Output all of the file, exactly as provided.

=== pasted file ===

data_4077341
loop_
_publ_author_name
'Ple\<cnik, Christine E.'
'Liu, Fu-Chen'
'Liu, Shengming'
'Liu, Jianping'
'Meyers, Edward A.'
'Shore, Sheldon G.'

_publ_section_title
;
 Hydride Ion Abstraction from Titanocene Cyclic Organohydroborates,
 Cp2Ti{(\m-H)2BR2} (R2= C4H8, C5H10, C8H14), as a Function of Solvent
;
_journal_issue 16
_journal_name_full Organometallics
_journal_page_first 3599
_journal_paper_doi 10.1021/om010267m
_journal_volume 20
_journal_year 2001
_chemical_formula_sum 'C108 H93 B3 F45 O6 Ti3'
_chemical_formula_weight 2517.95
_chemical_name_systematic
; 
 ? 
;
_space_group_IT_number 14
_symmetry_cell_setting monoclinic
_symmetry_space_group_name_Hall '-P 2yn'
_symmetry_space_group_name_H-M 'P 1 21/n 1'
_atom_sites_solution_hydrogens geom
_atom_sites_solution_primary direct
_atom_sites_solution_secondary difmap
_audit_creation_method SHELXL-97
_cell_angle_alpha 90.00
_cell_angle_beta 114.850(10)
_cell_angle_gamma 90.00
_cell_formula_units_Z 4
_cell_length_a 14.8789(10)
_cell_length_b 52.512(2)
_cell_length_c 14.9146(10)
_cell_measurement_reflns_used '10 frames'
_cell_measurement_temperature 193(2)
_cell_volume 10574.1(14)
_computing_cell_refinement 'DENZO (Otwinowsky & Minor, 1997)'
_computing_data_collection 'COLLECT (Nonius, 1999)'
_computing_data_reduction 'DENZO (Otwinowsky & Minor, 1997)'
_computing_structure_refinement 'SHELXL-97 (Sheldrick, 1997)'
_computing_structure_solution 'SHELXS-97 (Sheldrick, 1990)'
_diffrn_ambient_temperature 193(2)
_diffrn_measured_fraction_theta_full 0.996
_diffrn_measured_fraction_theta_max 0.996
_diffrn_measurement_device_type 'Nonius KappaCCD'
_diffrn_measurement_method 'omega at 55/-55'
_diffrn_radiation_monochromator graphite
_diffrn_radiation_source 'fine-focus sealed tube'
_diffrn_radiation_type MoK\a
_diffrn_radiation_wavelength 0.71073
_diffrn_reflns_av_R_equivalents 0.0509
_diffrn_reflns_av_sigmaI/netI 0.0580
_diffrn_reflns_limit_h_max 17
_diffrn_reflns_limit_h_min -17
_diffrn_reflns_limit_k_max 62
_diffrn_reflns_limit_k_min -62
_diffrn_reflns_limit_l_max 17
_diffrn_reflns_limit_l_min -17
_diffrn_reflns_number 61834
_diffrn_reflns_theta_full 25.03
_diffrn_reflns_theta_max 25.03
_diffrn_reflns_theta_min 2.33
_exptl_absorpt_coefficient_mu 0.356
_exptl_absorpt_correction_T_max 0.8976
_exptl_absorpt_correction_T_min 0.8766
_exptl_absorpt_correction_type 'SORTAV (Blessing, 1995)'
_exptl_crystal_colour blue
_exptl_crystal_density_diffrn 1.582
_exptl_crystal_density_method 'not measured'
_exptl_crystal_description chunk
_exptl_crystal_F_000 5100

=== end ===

data_4077341
loop_
_publ_author_name
'Ple\<cnik, Christine E.'
'Liu, Fu-Chen'
'Liu, Shengming'
'Liu, Jianping'
'Meyers, Edward A.'
'Shore, Sheldon G.'

_publ_section_title
;
 Hydride Ion Abstraction from Titanocene Cyclic Organohydroborates,
 Cp2Ti{(\m-H)2BR2} (R2= C4H8, C5H10, C8H14), as a Function of Solvent
;
_journal_issue 16
_journal_name_full Organometallics
_journal_page_first 3599
_journal_paper_doi 10.1021/om010267m
_journal_volume 20
_journal_year 2001
_chemical_formula_sum 'C108 H93 B3 F45 O6 Ti3'
_chemical_formula_weight 2517.95
_chemical_name_systematic
; 
 ? 
;
_space_group_IT_number 14
_symmetry_cell_setting monoclinic
_symmetry_space_group_name_Hall '-P 2yn'
_symmetry_space_group_name_H-M 'P 1 21/n 1'
_atom_sites_solution_hydrogens geom
_atom_sites_solution_primary direct
_atom_sites_solution_secondary difmap
_audit_creation_method SHELXL-97
_cell_angle_alpha 90.00
_cell_angle_beta 114.850(10)
_cell_angle_gamma 90.00
_cell_formula_units_Z 4
_cell_length_a 14.8789(10)
_cell_length_b 52.512(2)
_cell_length_c 14.9146(10)
_cell_measurement_reflns_used '10 frames'
_cell_measurement_temperature 193(2)
_cell_volume 10574.1(14)
_computing_cell_refinement 'DENZO (Otwinowsky & Minor, 1997)'
_computing_data_collection 'COLLECT (Nonius, 1999)'
_computing_data_reduction 'DENZO (Otwinowsky & Minor, 1997)'
_computing_structure_refinement 'SHELXL-97 (Sheldrick, 1997)'
_computing_structure_solution 'SHELXS-97 (Sheldrick, 1990)'
_diffrn_ambient_temperature 193(2)
_diffrn_measured_fraction_theta_full 0.996
_diffrn_measured_fraction_theta_max 0.996
_diffrn_measurement_device_type 'Nonius KappaCCD'
_diffrn_measurement_method 'omega at 55/-55'
_diffrn_radiation_monochromator graphite
_diffrn_radiation_source 'fine-focus sealed tube'
_diffrn_radiation_type MoK\a
_diffrn_radiation_wavelength 0.71073
_diffrn_reflns_av_R_equivalents 0.0509
_diffrn_reflns_av_sigmaI/netI 0.0580
_diffrn_reflns_limit_h_max 17
_diffrn_reflns_limit_h_min -17
_diffrn_reflns_limit_k_max 62
_diffrn_reflns_limit_k_min -62
_diffrn_reflns_limit_l_max 17
_diffrn_reflns_limit_l_min -17
_diffrn_reflns_number 61834
_diffrn_reflns_theta_full 25.03
_diffrn_reflns_theta_max 25.03
_diffrn_reflns_theta_min 2.33
_exptl_absorpt_coefficient_mu 0.356
_exptl_absorpt_correction_T_max 0.8976
_exptl_absorpt_correction_T_min 0.8766
_exptl_absorpt_correction_type 'SORTAV (Blessing, 1995)'
_exptl_crystal_colour blue
_exptl_crystal_density_diffrn 1.582
_exptl_crystal_density_method 'not measured'
_exptl_crystal_description chunk
_exptl_crystal_F_000 5100